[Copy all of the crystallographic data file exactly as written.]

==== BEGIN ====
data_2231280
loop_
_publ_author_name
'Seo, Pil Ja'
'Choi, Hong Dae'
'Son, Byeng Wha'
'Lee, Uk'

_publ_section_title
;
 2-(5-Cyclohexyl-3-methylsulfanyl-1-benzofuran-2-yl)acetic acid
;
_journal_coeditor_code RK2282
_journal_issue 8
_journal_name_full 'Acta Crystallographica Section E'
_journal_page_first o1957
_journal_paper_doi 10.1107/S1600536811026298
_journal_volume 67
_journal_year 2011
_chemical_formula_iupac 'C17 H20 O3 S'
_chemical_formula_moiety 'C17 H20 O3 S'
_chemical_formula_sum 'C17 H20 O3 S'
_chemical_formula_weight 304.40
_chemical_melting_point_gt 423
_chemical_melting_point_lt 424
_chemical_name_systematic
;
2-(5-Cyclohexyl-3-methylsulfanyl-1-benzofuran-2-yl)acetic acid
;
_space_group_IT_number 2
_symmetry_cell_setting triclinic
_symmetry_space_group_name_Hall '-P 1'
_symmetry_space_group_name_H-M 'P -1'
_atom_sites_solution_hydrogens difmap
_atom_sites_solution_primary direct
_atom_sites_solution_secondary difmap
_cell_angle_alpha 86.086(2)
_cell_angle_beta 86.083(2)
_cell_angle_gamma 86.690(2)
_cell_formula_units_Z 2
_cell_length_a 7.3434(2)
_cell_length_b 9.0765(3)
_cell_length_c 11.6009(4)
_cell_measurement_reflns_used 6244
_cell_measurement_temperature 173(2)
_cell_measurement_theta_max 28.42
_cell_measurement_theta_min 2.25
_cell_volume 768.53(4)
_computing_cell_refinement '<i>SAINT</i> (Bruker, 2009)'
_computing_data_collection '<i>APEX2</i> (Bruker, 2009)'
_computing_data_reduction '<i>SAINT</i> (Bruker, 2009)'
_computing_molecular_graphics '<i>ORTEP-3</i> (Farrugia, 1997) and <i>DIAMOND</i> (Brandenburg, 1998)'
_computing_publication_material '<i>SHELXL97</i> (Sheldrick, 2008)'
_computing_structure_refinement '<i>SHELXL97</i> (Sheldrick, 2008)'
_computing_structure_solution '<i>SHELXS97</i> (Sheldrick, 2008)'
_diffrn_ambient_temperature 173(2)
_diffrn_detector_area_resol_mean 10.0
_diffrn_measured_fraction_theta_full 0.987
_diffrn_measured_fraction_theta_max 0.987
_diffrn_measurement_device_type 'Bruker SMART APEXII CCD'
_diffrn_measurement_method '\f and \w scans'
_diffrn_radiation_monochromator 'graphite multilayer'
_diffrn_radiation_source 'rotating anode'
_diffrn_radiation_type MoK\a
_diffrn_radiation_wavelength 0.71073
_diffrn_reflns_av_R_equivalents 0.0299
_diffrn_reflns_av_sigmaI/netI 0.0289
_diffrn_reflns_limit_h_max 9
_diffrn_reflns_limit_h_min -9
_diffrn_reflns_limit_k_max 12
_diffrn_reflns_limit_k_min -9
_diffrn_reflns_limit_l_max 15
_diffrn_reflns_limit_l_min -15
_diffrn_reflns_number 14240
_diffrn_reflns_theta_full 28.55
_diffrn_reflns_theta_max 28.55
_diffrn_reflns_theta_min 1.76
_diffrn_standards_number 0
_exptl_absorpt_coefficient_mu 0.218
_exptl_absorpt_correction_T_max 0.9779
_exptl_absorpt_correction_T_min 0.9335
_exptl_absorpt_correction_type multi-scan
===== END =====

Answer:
data_2231280
loop_
_publ_author_name
'Seo, Pil Ja'
'Choi, Hong Dae'
'Son, Byeng Wha'
'Lee, Uk'

_publ_section_title
;
 2-(5-Cyclohexyl-3-methylsulfanyl-1-benzofuran-2-yl)acetic acid
;
_journal_coeditor_code RK2282
_journal_issue 8
_journal_name_full 'Acta Crystallographica Section E'
_journal_page_first o1957
_journal_paper_doi 10.1107/S1600536811026298
_journal_volume 67
_journal_year 2011
_chemical_formula_iupac 'C17 H20 O3 S'
_chemical_formula_moiety 'C17 H20 O3 S'
_chemical_formula_sum 'C17 H20 O3 S'
_chemical_formula_weight 304.40
_chemical_melting_point_gt 423
_chemical_melting_point_lt 424
_chemical_name_systematic
;
2-(5-Cyclohexyl-3-methylsulfanyl-1-benzofuran-2-yl)acetic acid
;
_space_group_IT_number 2
_symmetry_cell_setting triclinic
_symmetry_space_group_name_Hall '-P 1'
_symmetry_space_group_name_H-M 'P -1'
_atom_sites_solution_hydrogens difmap
_atom_sites_solution_primary direct
_atom_sites_solution_secondary difmap
_cell_angle_alpha 86.086(2)
_cell_angle_beta 86.083(2)
_cell_angle_gamma 86.690(2)
_cell_formula_units_Z 2
_cell_length_a 7.3434(2)
_cell_length_b 9.0765(3)
_cell_length_c 11.6009(4)
_cell_measurement_reflns_used 6244
_cell_measurement_temperature 173(2)
_cell_measurement_theta_max 28.42
_cell_measurement_theta_min 2.25
_cell_volume 768.53(4)
_computing_cell_refinement '<i>SAINT</i> (Bruker, 2009)'
_computing_data_collection '<i>APEX2</i> (Bruker, 2009)'
_computing_data_reduction '<i>SAINT</i> (Bruker, 2009)'
_computing_molecular_graphics '<i>ORTEP-3</i> (Farrugia, 1997) and <i>DIAMOND</i> (Brandenburg, 1998)'
_computing_publication_material '<i>SHELXL97</i> (Sheldrick, 2008)'
_computing_structure_refinement '<i>SHELXL97</i> (Sheldrick, 2008)'
_computing_structure_solution '<i>SHELXS97</i> (Sheldrick, 2008)'
_diffrn_ambient_temperature 173(2)
_diffrn_detector_area_resol_mean 10.0
_diffrn_measured_fraction_theta_full 0.987
_diffrn_measured_fraction_theta_max 0.987
_diffrn_measurement_device_type 'Bruker SMART APEXII CCD'
_diffrn_measurement_method '\f and \w scans'
_diffrn_radiation_monochromator 'graphite multilayer'
_diffrn_radiation_source 'rotating anode'
_diffrn_radiation_type MoK\a
_diffrn_radiation_wavelength 0.71073
_diffrn_reflns_av_R_equivalents 0.0299
_diffrn_reflns_av_sigmaI/netI 0.0289
_diffrn_reflns_limit_h_max 9
_diffrn_reflns_limit_h_min -9
_diffrn_reflns_limit_k_max 12
_diffrn_reflns_limit_k_min -9
_diffrn_reflns_limit_l_max 15
_diffrn_reflns_limit_l_min -15
_diffrn_reflns_number 14240
_diffrn_reflns_theta_full 28.55
_diffrn_reflns_theta_max 28.55
_diffrn_reflns_theta_min 1.76
_diffrn_standards_number 0
_exptl_absorpt_coefficient_mu 0.218
_exptl_absorpt_correction_T_max 0.9779
_exptl_absorpt_correction_T_min 0.9335
_exptl_absorpt_correction_type multi-scan